Tokaido is one of my most easily and enthusiastically recommended casual games, especially for anyone who loves ancient Japan or East Asian themes. I have played Tokaido several times with many different people and no one comes away from the game without feeling rejuvenated and peaceful.

Does that mean that Tokaido is right for everyone? No. There is a small amount of strategy involved with Tokaido, but even a brilliant strategist will not overwhelmingly win the game. If you are seeking an in-depth game with a clearly defined “right way” to win, Tokaido is not the game for you.

My Star Values:
Replay: 3/5 This is not a game that most will play multiple times during a single gaming session. I do think, however, that it is one that could be played and enjoyed on a regular basis simply for it’s theme and fun but stress-free play style.
Components: 5/5 Tokaido is beautiful. The components are high quality and the artwork is gorgeous. I am always excited to lay this game out on the table and show if off. In fact, it is one of the most visually engaging games I own.
Easy to Learn: 5/5 Gameplay is very straight forward and can be learned and taught in 5-10 minutes with no problems. You simply explain the last goes first mechanic and what each of the stops along the path allow you to do.

Go to the Ticket to Ride page

Ticket to Ride

60 out of 68 gamers thought this was helpful

*This is a review for the base game and does not take any expansions into account.

Ticket to Ride is a highly acclaimed board game that centers around placing plastic trains along routes in order to score victory points.

The mechanics of the game are incredibly solid, fun, and easy to understand. Ticket to Ride is very easy to teach and for that reason is a great game to use to introduce new people to the realm of board games beyond Monopoly or Scrabble (though Ticket to Ride may have achieved close to the same level of mainstream popularity). For more experienced gamers, Ticket to Ride could fit the bill of a nice filler game, or a game to play when you need to take a mental break.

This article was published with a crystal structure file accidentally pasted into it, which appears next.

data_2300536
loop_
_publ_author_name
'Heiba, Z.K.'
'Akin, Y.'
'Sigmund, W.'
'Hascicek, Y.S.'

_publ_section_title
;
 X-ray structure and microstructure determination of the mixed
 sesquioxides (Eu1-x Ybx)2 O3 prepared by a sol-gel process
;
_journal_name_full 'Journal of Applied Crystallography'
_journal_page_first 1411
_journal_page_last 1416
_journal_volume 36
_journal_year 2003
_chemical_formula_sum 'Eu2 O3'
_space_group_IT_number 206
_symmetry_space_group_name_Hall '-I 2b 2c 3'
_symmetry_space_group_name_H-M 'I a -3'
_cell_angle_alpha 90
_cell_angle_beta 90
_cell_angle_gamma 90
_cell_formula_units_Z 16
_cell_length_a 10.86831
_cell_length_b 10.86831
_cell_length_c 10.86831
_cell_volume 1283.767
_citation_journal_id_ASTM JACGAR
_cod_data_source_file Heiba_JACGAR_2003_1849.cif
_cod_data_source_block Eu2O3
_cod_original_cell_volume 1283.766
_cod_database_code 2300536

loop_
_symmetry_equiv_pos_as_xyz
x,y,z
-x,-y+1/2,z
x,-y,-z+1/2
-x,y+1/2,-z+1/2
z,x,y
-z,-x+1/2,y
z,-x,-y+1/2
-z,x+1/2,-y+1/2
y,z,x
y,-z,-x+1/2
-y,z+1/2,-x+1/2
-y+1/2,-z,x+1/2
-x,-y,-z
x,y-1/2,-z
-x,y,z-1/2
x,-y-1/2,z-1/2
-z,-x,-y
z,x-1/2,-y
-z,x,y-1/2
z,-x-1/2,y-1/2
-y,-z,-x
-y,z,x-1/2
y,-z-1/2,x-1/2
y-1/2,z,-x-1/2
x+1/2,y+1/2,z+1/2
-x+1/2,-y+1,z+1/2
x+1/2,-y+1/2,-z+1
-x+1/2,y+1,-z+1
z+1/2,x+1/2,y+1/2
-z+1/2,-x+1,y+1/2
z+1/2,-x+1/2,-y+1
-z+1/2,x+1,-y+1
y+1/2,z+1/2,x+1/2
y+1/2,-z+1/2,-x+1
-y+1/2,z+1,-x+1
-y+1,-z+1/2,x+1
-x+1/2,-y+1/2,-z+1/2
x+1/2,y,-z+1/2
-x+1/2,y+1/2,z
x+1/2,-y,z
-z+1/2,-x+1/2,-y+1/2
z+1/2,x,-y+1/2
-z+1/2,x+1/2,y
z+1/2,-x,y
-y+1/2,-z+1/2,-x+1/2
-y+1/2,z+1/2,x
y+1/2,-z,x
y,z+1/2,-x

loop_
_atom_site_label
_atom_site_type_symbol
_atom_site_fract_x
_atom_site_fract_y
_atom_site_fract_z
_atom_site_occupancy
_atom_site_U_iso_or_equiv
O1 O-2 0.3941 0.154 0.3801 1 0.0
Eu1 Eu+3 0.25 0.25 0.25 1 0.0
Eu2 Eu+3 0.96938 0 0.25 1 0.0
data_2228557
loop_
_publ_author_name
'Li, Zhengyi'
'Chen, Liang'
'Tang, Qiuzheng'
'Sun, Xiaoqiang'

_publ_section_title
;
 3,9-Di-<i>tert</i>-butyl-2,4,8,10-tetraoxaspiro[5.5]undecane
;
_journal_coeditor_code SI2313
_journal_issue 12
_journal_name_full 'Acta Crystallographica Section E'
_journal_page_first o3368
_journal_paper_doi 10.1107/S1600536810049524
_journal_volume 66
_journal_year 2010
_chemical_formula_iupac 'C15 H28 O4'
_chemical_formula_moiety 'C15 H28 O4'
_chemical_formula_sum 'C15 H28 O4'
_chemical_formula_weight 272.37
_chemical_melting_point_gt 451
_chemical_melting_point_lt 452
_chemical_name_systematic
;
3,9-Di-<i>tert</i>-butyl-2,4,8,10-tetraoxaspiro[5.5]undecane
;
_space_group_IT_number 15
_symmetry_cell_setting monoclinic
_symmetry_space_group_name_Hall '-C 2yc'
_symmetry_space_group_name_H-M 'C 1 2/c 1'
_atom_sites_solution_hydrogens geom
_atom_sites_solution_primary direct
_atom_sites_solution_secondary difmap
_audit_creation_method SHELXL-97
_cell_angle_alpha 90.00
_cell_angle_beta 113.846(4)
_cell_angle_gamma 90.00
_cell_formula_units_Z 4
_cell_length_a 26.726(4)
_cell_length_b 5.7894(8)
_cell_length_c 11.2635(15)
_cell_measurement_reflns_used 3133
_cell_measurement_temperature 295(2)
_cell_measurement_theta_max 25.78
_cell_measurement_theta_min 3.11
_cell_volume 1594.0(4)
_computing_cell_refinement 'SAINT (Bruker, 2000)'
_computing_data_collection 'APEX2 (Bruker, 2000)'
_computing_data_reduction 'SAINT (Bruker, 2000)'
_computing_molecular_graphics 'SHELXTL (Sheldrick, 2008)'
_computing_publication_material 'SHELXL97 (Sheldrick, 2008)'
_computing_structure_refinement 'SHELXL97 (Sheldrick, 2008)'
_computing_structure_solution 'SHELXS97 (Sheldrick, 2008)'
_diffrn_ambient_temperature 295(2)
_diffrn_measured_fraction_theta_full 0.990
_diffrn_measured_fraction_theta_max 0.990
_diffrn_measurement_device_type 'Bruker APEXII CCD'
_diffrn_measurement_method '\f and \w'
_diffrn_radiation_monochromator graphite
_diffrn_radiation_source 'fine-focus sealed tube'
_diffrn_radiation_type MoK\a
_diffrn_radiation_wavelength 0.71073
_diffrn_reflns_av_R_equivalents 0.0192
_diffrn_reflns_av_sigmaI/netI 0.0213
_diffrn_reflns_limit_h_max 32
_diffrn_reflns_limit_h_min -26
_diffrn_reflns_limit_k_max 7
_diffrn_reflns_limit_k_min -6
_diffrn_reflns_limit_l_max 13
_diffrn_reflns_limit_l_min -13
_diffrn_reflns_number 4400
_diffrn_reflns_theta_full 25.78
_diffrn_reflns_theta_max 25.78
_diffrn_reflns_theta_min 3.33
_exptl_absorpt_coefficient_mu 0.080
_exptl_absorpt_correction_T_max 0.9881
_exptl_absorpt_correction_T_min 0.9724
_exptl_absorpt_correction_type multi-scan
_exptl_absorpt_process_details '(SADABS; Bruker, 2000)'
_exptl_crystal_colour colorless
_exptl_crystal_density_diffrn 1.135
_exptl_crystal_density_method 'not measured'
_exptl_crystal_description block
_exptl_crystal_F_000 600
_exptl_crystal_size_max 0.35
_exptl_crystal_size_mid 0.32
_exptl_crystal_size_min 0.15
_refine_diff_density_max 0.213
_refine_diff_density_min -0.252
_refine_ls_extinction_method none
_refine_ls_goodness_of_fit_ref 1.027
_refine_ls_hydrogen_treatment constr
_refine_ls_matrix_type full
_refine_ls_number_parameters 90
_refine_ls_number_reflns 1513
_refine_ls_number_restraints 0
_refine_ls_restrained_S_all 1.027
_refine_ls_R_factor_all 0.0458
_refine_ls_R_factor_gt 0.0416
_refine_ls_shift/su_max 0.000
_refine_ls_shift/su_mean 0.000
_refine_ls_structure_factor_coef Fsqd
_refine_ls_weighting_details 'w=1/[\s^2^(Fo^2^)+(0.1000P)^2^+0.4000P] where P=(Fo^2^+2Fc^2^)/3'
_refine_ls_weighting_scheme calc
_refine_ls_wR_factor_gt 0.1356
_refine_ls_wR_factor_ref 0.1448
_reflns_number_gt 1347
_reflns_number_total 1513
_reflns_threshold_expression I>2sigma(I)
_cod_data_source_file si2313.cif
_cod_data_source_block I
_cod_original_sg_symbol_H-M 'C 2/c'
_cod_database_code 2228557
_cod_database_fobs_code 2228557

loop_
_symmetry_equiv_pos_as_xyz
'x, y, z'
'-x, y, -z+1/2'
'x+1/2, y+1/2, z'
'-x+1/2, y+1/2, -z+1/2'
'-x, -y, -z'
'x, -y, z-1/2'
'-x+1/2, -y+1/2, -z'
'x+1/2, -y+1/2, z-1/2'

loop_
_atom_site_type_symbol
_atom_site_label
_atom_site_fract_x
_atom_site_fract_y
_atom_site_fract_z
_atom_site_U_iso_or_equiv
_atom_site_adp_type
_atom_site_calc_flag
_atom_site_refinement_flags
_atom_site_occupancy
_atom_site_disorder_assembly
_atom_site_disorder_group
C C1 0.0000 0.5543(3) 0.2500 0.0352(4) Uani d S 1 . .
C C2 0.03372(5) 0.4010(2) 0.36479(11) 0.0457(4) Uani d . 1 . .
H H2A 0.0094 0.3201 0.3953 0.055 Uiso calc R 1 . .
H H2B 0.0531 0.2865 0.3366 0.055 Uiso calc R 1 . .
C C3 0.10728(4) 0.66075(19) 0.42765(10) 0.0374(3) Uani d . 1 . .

I would very highly recommend Ticket to Ride to anyone with kids, or to any group looking for a good introductory game to reel in new members. Is it a game I would buy immediately? Probably not. But I would definitely want to have it on hand if say, my parents or grandparents (who only played board games when their kids wanted to) came to visit, or once I have children of my own.

For more advanced gamers, I would recommend that you play Ticket to Ride for the experience, but that you hold off on buying a copy for yourself until you’ve done so. I’m sure that for some gamers, Ticket to Ride is a lot of fun and full of replay value straight out of the box, but I myself found it lacking. I felt like something needed to add more depth to the game in order for me to find it appealing after more than a few replays.

My Star Values:
Replay 3/5: Replay is high for casual/inexperienced gamers, lower for gamers looking for depth.
Components 3/5: A 3/5 for me means that the components are well done, but lack a “wow” factor that makes me excited just to show them to people.
Easy to Learn 5/5: You can teach people this game in 5-10 minutes with no problems. You can learn the rules so that you can teach others in about the same amount of time.